Q: Does caffeinated gum work as well as coffee when you're tired?
Oz says: First, I have to put on my white coat and ask why you're using caffeine instead of getting enough sleep to feel awake. Are there changes you can make to get more shut-eye so you don't need the extra lift? Now, to answer your question: Most popular caffeinated gums contain approximately 100 mg of caffeine — a "small" (12-ounce) coffee at typical takeout joints packs about 200 mg.
In and of itself, that's pretty reasonable — the U.S. Dietary Guidelines suggest keeping caffeine to 400 mg or less a day. But caffeine researcher Maggie Sweeney, PhD, of Johns Hopkins School of Medicine, agrees that it's smart to be careful with the stuff. "It's not clear whether the caffeine in gum hits your system faster than coffee does, and I'd be concerned about people chewing many sticks a day and getting more caffeine than they usually would," she says. That could bring on such problems as anxiety, insomnia, nausea, and an irregular heartbeat. A stick every now and then is probably fine; just don't buzz through packs of the stuff, please.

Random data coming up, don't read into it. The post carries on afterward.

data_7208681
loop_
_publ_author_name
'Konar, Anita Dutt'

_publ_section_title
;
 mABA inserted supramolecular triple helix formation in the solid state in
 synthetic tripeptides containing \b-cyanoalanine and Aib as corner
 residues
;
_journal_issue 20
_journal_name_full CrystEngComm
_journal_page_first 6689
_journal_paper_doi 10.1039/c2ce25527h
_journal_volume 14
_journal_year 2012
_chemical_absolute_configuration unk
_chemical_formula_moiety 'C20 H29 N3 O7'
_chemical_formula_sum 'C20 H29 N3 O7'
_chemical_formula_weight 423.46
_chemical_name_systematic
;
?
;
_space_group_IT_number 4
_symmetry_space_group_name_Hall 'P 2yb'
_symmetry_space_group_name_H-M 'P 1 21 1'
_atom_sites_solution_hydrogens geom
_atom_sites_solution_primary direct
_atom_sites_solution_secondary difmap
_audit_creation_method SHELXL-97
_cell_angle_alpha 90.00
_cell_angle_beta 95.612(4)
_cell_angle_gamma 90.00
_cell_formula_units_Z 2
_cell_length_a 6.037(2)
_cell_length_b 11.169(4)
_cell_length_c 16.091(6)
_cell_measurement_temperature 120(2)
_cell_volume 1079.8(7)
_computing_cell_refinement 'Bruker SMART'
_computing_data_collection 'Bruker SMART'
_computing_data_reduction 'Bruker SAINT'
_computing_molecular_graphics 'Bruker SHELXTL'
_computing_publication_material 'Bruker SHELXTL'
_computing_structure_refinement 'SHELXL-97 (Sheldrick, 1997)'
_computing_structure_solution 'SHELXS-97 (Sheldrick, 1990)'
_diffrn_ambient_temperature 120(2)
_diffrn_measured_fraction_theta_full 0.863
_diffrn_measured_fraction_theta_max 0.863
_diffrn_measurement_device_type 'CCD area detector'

This story originally appeared in the May 2017 issue of Dr. Oz The Good Life.
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